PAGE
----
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South African Mike Horn, is acknowledged as one of the worlds greatest modern adventurer-explorers. He has undertaken exceptional feats of endurance, determination and courage which have extended the boundaries of human achievement.
Born in Johannesburg, he studied Human Movement Science at Stellenbosch University before moving to Switzerland where he became an instructor for an outdoor company offering extreme activities such as abseiling, hydrospeed, canyoning and rafting. There he developed a taste for outlandish challenges and descended on hydrospeed the Mont Blanc glacier finishing at the French Riviera and afterwards completed the 6 month traverse of South America, swimming down the entire length of the Amazon River finishing at the Pacific Ocean.
Horn became a worldwide personality in 2000 after completing a solo journey around the equator without motor transport. This feat won him the 2001 Laureus World Alternative Sportsperson of the Year Award.
He left Gabon on June 2, 1999 and crossed the Atlantic Ocean by trimaran. He travelled from Brazil to Ecuador by foot, bicycle and canoe, traversing the Amazon jungle and the Andes. Crossing the Pacific Ocean took him to Indonesia, via the Galapagos Islands. Journeying through the Borneo and Sumatra jungles by foot and sailboat, he then continued by trimaran across the Indian Ocean. The last leg took him across the African continent to Gabon, where he arrived at his starting point on October 28, 2000, 18 months later.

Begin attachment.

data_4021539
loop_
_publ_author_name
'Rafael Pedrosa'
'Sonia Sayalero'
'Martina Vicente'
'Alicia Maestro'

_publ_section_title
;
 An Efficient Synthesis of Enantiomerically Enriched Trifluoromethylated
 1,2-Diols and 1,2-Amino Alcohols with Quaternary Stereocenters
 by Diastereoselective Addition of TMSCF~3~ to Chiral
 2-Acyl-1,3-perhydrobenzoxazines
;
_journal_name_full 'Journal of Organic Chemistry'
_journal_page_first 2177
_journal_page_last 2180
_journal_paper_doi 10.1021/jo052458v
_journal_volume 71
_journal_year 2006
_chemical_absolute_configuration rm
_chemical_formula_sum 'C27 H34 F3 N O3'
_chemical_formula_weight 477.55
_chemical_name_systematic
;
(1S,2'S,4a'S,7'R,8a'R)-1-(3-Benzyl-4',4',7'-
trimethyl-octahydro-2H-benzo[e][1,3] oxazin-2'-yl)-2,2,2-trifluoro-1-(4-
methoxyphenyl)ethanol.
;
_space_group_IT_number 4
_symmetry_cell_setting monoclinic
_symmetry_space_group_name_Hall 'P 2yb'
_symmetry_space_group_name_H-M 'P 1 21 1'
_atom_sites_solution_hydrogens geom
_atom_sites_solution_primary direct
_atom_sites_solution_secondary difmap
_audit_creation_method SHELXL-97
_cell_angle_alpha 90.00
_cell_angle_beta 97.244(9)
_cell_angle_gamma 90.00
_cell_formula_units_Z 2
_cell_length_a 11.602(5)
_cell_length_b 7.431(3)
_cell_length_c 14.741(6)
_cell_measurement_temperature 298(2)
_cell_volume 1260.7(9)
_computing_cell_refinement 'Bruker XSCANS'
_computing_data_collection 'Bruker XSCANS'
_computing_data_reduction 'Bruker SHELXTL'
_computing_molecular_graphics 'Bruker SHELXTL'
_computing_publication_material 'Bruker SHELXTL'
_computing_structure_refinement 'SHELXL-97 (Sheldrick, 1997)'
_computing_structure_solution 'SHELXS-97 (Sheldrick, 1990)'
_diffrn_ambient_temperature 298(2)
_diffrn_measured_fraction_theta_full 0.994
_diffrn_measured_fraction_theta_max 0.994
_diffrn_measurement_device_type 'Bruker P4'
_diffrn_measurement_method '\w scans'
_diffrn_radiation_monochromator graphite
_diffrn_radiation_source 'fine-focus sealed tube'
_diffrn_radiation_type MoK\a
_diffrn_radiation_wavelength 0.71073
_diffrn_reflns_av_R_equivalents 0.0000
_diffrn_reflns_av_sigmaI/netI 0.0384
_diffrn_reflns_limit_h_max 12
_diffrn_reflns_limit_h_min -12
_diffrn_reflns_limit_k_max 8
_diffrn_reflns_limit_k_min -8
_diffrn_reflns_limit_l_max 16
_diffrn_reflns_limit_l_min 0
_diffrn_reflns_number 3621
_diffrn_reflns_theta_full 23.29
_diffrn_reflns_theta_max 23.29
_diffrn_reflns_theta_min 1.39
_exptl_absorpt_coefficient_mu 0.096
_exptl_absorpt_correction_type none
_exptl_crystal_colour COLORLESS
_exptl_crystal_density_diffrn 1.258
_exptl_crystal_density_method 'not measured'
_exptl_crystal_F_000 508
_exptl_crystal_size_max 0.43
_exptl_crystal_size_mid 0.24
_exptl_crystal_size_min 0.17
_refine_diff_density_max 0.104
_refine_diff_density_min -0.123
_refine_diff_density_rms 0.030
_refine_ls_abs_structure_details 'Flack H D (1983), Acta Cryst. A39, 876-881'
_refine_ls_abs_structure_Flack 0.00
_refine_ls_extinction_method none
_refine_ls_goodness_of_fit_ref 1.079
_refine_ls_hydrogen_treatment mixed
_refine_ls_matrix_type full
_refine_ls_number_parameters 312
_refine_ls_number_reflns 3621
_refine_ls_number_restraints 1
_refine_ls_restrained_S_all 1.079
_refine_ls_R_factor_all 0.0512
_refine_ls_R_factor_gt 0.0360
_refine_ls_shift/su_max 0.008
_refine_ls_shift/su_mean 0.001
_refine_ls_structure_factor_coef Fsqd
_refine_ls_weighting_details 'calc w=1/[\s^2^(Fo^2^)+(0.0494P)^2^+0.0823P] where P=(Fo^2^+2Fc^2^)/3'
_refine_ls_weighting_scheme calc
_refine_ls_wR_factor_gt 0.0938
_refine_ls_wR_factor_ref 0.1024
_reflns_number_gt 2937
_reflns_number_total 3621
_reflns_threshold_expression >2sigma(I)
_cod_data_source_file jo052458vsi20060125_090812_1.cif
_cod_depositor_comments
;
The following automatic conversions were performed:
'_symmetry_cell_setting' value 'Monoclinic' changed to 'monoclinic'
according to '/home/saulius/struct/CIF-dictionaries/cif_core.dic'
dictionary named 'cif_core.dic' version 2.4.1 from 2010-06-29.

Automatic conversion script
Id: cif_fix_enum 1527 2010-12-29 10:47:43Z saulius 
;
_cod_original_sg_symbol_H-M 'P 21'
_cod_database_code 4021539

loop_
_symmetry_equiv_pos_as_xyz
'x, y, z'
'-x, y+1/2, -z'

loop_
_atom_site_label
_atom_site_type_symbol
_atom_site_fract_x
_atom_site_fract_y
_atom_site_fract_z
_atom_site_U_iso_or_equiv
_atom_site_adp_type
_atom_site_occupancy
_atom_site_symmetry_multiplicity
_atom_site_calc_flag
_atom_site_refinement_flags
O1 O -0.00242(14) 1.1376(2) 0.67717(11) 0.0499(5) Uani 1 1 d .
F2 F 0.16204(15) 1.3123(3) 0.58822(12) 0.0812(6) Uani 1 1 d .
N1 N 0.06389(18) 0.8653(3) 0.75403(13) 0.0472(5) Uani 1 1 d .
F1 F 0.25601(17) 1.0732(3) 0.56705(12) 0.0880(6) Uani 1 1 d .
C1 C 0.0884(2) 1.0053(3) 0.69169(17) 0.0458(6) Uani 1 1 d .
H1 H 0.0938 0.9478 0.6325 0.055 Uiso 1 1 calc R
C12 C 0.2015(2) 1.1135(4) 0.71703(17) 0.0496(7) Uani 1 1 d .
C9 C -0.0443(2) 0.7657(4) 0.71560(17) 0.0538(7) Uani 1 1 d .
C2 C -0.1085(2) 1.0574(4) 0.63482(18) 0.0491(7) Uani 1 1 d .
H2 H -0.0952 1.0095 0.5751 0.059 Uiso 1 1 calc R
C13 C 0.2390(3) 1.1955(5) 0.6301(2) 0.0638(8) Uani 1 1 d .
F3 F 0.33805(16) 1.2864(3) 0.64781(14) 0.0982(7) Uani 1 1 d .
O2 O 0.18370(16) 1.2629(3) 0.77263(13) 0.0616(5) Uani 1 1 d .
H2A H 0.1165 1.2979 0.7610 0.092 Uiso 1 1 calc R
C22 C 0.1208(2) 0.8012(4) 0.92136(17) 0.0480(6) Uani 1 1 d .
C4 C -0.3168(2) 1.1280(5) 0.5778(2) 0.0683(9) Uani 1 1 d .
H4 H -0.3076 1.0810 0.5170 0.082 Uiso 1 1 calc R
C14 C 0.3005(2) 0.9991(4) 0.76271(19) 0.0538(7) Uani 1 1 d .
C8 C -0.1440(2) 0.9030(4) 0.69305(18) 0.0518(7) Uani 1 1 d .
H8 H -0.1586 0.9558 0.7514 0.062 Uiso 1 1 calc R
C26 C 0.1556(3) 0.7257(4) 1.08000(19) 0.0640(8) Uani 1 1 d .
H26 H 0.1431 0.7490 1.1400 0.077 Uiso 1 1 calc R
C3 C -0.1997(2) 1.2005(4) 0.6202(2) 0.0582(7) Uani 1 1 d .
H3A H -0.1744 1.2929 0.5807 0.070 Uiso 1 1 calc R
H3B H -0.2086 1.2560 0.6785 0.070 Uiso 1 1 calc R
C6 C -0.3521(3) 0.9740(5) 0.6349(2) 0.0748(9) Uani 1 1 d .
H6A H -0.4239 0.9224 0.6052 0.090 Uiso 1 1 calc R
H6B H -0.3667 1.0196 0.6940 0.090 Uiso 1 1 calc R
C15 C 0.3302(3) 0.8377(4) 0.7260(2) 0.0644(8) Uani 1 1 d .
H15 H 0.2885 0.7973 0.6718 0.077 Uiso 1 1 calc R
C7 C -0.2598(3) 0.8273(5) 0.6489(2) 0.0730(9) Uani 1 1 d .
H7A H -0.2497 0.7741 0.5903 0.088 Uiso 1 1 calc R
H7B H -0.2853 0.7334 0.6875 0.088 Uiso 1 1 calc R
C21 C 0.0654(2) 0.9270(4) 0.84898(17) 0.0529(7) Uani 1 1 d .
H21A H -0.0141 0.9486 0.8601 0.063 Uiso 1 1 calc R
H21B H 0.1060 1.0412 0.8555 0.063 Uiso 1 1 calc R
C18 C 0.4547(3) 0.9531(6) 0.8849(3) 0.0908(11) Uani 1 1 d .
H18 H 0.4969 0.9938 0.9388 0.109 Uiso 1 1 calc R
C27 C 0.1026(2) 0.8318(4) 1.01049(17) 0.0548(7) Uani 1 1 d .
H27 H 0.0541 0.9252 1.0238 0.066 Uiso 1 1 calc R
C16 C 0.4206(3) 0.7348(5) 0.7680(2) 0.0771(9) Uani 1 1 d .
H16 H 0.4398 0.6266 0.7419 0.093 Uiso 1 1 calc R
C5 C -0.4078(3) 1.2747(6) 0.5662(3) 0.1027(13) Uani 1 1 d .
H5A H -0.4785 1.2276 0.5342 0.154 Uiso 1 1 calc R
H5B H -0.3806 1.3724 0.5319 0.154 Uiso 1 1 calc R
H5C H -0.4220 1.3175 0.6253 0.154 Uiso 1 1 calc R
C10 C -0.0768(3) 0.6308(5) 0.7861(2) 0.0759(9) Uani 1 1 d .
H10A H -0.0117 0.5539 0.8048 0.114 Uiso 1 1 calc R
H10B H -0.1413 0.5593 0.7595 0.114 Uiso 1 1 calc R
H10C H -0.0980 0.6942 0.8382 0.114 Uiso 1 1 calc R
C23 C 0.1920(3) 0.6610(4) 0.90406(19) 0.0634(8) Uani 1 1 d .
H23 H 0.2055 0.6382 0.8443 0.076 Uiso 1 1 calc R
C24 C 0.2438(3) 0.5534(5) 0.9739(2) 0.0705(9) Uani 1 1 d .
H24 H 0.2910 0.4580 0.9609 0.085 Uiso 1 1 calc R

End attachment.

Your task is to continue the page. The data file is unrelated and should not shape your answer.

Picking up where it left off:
Horn achieved yet another staggering feat of human endurance in October 2004 when he completed a two-year 3 month solo circumnavigation of the Arctic Circle - by boat, kayak, ski kite and on foot. Starting and finishing at Nordkapp (North Cape) in Norway, he became the first man to travel the Arctic Circle without motorised transport, completing an unimaginable 20,000km journey through Greenland, Canada, Alaska, the Bering Strait and Russia's Siberia, pulling a kevlar sledge piled with 180kg of equipment and food. This Arctic adventure earned him nomination for the 2005 Laureus World Alternative Sportsperson of the Year Award.
In 2006, Horn and Norwegian explorer Borge Ousland, became the first men to travel without dog or motorised transport to the North Pole during the permanent darkness of the Arctic months, reaching their goal on March 23, 2006 after 60 days and 5 hours. The men started from Cape Artichesky in Russia, using skis, pulling sleds and swimming frequently in the freezing Arctic Ocean.
Mike Horn was elected a member of the Laureus World Sports Academy in recognition of his ground-breaking achievements which reflect great triumph of the human spirit against daunting odds